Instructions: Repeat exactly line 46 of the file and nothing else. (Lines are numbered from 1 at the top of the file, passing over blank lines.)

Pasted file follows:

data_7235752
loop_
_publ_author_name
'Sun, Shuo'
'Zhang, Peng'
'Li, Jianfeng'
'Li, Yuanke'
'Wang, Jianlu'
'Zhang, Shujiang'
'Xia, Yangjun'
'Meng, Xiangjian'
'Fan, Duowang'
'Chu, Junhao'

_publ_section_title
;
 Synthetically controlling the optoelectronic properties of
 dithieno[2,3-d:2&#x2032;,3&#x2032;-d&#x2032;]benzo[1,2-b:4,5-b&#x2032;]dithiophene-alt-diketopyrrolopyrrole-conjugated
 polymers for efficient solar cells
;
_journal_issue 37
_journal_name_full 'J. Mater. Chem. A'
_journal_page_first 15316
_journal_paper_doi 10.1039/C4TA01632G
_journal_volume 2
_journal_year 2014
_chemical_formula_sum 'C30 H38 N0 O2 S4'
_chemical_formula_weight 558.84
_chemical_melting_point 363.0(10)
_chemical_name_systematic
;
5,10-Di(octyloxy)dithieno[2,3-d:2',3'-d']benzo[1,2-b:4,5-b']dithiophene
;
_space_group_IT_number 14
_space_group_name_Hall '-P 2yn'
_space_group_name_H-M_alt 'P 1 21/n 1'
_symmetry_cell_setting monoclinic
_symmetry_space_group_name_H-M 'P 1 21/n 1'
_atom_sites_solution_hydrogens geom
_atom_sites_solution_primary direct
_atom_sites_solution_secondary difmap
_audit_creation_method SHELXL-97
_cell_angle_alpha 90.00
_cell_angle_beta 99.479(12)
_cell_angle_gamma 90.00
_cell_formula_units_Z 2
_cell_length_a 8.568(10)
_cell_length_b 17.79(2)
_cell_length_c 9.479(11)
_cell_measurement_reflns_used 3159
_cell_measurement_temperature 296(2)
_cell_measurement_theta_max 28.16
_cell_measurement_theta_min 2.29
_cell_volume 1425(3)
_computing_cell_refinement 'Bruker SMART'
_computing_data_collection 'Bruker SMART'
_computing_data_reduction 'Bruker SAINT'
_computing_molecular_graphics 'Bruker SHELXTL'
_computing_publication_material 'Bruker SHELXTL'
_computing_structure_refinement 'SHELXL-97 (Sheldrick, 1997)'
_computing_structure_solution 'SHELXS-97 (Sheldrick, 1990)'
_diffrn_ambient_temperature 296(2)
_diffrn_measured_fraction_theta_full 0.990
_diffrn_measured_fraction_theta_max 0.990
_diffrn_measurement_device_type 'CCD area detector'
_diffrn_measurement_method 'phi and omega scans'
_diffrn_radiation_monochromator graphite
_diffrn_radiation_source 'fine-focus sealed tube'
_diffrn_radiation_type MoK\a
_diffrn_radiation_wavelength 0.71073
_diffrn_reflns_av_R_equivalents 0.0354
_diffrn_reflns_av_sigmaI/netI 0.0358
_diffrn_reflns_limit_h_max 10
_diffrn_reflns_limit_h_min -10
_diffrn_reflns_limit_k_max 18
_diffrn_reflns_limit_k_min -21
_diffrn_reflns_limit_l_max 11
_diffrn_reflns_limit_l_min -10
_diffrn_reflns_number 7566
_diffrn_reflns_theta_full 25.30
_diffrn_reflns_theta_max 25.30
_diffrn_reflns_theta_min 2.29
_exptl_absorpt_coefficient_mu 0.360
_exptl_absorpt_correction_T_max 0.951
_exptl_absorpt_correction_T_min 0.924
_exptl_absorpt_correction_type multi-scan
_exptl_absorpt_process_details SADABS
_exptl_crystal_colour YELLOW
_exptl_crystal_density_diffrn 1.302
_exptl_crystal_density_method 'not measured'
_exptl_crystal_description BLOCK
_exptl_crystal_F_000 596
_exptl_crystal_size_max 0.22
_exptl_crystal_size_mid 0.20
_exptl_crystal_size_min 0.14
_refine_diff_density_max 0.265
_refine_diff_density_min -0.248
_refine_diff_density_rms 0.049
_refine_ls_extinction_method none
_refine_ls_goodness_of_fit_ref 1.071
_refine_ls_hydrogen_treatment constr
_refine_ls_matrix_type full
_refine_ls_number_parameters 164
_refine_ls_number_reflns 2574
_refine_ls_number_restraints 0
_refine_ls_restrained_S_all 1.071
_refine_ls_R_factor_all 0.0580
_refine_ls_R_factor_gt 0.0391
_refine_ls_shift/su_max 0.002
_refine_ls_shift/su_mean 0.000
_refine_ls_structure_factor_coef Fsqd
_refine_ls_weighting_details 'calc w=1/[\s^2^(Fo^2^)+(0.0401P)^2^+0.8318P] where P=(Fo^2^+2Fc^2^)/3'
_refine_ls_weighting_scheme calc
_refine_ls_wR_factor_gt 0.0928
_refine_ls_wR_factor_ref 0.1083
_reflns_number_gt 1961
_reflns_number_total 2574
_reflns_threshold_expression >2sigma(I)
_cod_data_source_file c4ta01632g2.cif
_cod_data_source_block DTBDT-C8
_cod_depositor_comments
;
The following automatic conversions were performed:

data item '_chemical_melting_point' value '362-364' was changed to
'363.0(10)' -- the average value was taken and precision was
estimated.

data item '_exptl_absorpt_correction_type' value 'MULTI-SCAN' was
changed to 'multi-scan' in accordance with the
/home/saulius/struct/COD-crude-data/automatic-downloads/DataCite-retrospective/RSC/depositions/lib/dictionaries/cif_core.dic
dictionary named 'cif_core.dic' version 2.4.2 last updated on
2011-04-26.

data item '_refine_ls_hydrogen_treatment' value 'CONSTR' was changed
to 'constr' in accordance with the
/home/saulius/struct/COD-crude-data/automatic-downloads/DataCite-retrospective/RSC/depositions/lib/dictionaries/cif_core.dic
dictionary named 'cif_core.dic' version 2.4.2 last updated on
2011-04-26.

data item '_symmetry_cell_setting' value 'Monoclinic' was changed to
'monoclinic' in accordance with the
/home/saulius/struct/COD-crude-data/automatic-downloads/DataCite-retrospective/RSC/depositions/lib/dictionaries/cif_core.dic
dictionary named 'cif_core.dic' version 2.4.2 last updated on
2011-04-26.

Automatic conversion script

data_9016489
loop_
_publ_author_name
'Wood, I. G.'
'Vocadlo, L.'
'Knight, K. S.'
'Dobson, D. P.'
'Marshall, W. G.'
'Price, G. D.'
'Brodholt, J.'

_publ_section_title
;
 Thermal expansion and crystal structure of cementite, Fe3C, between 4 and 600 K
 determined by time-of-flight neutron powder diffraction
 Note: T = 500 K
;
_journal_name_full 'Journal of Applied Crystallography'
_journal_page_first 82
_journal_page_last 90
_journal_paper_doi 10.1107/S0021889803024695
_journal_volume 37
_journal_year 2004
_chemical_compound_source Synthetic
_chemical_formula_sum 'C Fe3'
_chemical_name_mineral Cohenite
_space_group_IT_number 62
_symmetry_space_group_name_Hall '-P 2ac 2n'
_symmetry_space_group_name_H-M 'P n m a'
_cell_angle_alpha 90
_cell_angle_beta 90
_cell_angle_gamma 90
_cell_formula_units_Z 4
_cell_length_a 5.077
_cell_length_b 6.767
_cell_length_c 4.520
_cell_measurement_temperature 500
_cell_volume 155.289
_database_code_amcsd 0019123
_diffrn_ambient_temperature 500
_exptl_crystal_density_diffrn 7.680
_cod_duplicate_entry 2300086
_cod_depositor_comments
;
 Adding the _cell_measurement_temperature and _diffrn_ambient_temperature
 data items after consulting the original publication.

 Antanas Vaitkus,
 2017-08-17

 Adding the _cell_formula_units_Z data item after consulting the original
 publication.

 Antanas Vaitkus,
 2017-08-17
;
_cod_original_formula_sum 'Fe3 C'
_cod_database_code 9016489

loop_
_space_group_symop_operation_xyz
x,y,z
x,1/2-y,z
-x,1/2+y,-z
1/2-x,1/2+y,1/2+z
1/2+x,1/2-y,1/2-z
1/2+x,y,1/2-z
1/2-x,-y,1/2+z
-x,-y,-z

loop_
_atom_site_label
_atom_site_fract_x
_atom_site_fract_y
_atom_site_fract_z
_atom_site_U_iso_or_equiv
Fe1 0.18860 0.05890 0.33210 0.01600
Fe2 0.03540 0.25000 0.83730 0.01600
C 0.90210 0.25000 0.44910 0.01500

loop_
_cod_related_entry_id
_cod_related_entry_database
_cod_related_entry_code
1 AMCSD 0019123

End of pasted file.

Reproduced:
_cell_length_a 8.568(10)